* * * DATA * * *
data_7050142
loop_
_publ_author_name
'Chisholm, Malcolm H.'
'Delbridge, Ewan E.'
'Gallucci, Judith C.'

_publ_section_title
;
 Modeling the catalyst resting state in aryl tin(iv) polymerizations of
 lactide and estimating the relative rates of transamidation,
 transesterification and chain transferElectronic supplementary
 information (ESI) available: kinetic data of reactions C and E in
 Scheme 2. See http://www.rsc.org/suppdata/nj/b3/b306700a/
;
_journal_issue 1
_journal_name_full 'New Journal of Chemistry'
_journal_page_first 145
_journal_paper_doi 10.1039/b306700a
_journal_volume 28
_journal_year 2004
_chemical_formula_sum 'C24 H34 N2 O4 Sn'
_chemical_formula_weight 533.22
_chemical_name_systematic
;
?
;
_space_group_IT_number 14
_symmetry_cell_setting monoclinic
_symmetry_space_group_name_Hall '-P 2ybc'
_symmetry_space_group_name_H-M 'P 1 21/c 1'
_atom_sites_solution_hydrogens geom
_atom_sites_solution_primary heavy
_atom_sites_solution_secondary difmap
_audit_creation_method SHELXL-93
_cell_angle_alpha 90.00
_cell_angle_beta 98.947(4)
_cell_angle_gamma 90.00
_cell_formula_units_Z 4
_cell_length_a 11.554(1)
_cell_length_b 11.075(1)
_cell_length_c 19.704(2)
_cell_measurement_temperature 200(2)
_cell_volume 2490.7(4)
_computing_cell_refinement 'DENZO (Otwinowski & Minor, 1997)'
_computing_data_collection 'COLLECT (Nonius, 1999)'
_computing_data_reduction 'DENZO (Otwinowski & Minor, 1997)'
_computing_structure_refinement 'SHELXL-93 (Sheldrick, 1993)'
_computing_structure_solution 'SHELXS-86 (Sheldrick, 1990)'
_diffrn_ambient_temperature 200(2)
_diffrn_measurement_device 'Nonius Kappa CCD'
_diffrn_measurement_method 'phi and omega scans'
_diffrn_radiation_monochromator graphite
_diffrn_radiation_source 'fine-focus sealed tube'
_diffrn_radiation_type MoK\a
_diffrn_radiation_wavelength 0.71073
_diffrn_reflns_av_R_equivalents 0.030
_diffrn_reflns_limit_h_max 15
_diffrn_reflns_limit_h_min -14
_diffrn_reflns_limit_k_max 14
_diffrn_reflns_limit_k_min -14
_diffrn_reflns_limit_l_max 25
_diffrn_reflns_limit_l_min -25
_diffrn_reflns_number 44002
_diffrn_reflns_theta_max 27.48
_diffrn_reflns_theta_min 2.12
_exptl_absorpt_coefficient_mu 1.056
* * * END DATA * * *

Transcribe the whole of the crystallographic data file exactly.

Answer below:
data_7050142
loop_
_publ_author_name
'Chisholm, Malcolm H.'
'Delbridge, Ewan E.'
'Gallucci, Judith C.'

_publ_section_title
;
 Modeling the catalyst resting state in aryl tin(iv) polymerizations of
 lactide and estimating the relative rates of transamidation,
 transesterification and chain transferElectronic supplementary
 information (ESI) available: kinetic data of reactions C and E in
 Scheme 2. See http://www.rsc.org/suppdata/nj/b3/b306700a/
;
_journal_issue 1
_journal_name_full 'New Journal of Chemistry'
_journal_page_first 145
_journal_paper_doi 10.1039/b306700a
_journal_volume 28
_journal_year 2004
_chemical_formula_sum 'C24 H34 N2 O4 Sn'
_chemical_formula_weight 533.22
_chemical_name_systematic
;
?
;
_space_group_IT_number 14
_symmetry_cell_setting monoclinic
_symmetry_space_group_name_Hall '-P 2ybc'
_symmetry_space_group_name_H-M 'P 1 21/c 1'
_atom_sites_solution_hydrogens geom
_atom_sites_solution_primary heavy
_atom_sites_solution_secondary difmap
_audit_creation_method SHELXL-93
_cell_angle_alpha 90.00
_cell_angle_beta 98.947(4)
_cell_angle_gamma 90.00
_cell_formula_units_Z 4
_cell_length_a 11.554(1)
_cell_length_b 11.075(1)
_cell_length_c 19.704(2)
_cell_measurement_temperature 200(2)
_cell_volume 2490.7(4)
_computing_cell_refinement 'DENZO (Otwinowski & Minor, 1997)'
_computing_data_collection 'COLLECT (Nonius, 1999)'
_computing_data_reduction 'DENZO (Otwinowski & Minor, 1997)'
_computing_structure_refinement 'SHELXL-93 (Sheldrick, 1993)'
_computing_structure_solution 'SHELXS-86 (Sheldrick, 1990)'
_diffrn_ambient_temperature 200(2)
_diffrn_measurement_device 'Nonius Kappa CCD'
_diffrn_measurement_method 'phi and omega scans'
_diffrn_radiation_monochromator graphite
_diffrn_radiation_source 'fine-focus sealed tube'
_diffrn_radiation_type MoK\a
_diffrn_radiation_wavelength 0.71073
_diffrn_reflns_av_R_equivalents 0.030
_diffrn_reflns_limit_h_max 15
_diffrn_reflns_limit_h_min -14
_diffrn_reflns_limit_k_max 14
_diffrn_reflns_limit_k_min -14
_diffrn_reflns_limit_l_max 25
_diffrn_reflns_limit_l_min -25
_diffrn_reflns_number 44002
_diffrn_reflns_theta_max 27.48
_diffrn_reflns_theta_min 2.12
_exptl_absorpt_coefficient_mu 1.056